WASHINGTON, DC – A bill that has been introduced in both the U.S. House of Representatives and the U.S. Senate is getting pushback from commodity organizations that collect a checkoff.
The Opportunities for Fairness in Farming (OFF) Act was introduced earlier this month by Rep. Dina Titus, D-Nevada, and Sens. Mike Lee of Utah and Cory Booker of New Jersey, ” in an effort to add accountability and transparency to reform the US Department of Agriculture’s (USDA) checkoff programs.”
South Dakota Cattlemen’s Association (SDCA) President Eric Jennings, Spearfish, SD says the measure seeks to eliminate all checkoff programs. “I think the intent of the legislation is to end the beef checkoff program. It’s not just a problem for our organization. It’s a problem for agriculture.” He continued, “The checkoff has been proven to be enormously successful and has accomplished what it was put in place to do. The checkoff is doing a good job in promoting and researching beef and proving that it’s the healthful, nutritious source that it is.”
The federal $1 beef checkoff is collected by state beef councils or commissions. Typically, the states forward half of the dollar on to the Cattlemen’s Beef Board that oversees spending of the federal checkoff, and most state beef councils retain half of each dollar in-state.
Supporters of the OFF legislation say the checkoff programs are not transparent. However, Jennings refutes that claim. “It’s under the auspices of the USDA. And as we know, government has to be very transparent on how they spend their money. It goes through a regular audit process. The figures on the accounting on the checkoff funds are out there. It’s not hard to find. I don’t think its nontransparent at all
He says the funds collected for the beef checkoff aren’t used to influence policy despite charges by those supporting the OFF Act. “The National Cattlemen’s Beef Association (NCBA) is the prime contractor but there are two sides to the NCBA,” explains Jennings. “There’s the policy side and the federation side and those funds are not mixed between those two sides. Once you get involved with it and understand that, it’s pretty obvious how those funds are spent. But if you’re standing on the outside looking in it’s probably not as apparent to you.”
But supporters of the legislation point to a 2010 audit that concluded NCBA had misallocated checkoff funds and required the lobby to pay back $200,000.
Jennings says backers of the bill also have an anti-agriculture agenda and support animal rights issues.
In a press release, Representative Titus said, “Family farmers should not be forced to pay into organizations that sometimes lobby against their own interests and threaten animal welfare.” Lax oversight by the USDA has allowed harmful relationships between checkoff boards and lobbying organizations to foster. Such advocacy efforts – funded by mandatory fees – benefit certain producers to the detriment of others and have pushed Congress to enact legislation that harms the welfare of animals, according to the press release.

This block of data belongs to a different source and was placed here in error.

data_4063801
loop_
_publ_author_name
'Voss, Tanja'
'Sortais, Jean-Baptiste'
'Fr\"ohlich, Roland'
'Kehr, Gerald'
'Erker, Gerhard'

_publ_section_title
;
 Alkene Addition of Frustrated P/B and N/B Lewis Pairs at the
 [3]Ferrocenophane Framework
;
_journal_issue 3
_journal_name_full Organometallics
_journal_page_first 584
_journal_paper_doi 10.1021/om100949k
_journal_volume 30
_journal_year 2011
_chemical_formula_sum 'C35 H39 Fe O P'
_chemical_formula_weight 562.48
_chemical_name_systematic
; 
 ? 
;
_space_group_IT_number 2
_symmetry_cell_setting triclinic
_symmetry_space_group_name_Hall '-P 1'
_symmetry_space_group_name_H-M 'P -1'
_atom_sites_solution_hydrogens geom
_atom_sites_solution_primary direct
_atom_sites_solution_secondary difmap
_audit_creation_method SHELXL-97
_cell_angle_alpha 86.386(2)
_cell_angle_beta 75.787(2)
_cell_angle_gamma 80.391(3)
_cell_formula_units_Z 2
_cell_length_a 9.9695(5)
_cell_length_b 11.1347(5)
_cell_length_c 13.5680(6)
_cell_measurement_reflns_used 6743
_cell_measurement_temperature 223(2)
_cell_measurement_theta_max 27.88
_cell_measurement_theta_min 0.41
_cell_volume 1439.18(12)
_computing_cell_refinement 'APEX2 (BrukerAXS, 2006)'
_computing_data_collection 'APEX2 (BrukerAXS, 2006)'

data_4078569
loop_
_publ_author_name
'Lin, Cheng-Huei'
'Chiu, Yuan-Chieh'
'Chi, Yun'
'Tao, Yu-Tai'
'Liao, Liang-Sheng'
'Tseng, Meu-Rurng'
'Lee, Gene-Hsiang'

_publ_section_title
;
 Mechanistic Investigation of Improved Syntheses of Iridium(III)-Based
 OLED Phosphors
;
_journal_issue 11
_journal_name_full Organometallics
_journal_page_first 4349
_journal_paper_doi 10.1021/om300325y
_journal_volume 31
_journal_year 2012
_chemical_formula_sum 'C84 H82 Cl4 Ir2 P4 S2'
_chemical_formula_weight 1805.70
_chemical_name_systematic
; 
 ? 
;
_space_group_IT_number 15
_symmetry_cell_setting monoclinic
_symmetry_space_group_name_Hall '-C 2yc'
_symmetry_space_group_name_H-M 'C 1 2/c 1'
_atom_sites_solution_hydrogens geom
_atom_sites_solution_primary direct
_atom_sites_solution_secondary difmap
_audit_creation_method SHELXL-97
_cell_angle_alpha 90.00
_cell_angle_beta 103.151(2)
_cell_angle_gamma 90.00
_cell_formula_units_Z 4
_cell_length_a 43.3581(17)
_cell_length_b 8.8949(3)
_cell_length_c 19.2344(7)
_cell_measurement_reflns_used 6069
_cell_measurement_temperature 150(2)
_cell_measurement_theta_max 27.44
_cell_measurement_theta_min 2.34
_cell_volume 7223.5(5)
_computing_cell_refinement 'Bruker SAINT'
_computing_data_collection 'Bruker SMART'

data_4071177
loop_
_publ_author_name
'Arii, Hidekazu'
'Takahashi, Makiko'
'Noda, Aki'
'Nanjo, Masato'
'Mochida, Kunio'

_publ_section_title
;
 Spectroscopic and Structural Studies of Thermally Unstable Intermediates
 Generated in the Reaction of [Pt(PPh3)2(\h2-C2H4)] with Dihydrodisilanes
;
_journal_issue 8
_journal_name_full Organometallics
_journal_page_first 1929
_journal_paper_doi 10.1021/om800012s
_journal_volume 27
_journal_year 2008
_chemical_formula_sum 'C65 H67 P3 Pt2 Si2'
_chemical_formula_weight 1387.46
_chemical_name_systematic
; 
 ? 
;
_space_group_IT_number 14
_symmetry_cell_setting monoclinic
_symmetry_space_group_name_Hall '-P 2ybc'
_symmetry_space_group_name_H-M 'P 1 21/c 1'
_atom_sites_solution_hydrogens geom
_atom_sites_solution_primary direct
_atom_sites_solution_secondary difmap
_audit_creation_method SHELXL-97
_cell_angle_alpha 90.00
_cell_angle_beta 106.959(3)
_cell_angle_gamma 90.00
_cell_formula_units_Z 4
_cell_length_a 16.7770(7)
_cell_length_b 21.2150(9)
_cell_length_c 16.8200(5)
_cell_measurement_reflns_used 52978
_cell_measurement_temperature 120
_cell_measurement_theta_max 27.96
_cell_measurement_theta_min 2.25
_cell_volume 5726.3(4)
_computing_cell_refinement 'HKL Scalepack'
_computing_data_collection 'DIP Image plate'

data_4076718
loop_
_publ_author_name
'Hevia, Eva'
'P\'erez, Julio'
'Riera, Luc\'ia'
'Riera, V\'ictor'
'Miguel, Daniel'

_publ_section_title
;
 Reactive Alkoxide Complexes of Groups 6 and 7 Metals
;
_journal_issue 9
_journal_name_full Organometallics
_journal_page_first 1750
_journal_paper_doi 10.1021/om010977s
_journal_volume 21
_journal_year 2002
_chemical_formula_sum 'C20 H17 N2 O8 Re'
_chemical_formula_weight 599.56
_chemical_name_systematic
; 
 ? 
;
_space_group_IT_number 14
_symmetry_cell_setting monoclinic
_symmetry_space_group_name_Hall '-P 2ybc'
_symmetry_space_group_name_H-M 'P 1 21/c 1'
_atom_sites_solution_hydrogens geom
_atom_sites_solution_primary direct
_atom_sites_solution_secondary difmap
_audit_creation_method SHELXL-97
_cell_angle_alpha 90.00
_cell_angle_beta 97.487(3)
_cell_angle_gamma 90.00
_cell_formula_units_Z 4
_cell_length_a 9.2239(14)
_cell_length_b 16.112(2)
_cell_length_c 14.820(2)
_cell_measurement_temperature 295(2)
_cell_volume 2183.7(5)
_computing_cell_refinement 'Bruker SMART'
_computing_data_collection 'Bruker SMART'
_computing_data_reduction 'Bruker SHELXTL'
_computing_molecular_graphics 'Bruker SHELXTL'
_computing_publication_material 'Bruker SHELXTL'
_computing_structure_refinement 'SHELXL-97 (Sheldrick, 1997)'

Challenges to commodity checkoff programs abound. Newly released documents in a lawsuit between a group of independent Montana cattle ranchers and the USDA show that millions of dollars from an industry marketing fund are being diverted to the top cattle lobby, which some ranchers have long claimed misappropriates those funds for political use.
The Ranchers-Cattlemen Action Legal Fund, United Stockgrowers of America filed documents in the lawsuit in U.S. District Court in Montana asking that 15 state beef checkoff programs be declared unconstitutional.
Pork producers are currently being asked to support a referendum on their checkoff program because the Minnesota-based Campaign for Family Farms says it hasn’t helped independent farmers facing poor markets and declining numbers.
The American Egg Board contracted a few years ago for pro-egg ads to appear alongside search results for Hampton Creek’s plant-based Just Mayo product. Hampton Creek — now JUST — objected and USDA subsequently found the egg board had inappropriately targeted a competitor rather than promoted eggs in general.
The federally mandated checkoff programs require producers raising everything from hogs to Christmas trees to fund the programs through compulsory fees. The programs were established as mechanisms for agricultural industries to pool money for common promotional and research purposes. Multiple commodity producers in the U.S. paid about $900 million into the programs in 2018. Dairy producers are, by far, the biggest contributors to the programs, pouring about $420 million into the program in 2018. That is equal to 47% of all the checkoff money collected in 2018.
According to the release from Titus’ office, The Opportunities for Fairness in Farming Act clarifies and fortifies the prohibition on checkoff programs from contracting with organizations that lobby on agricultural policy; establishes program standards that prohibit anticompetitive behavior and engaging in activities that may involve a conflict of interest; requires transparency through publication of checkoff program budgets and expenditures, and means for audits of compliance.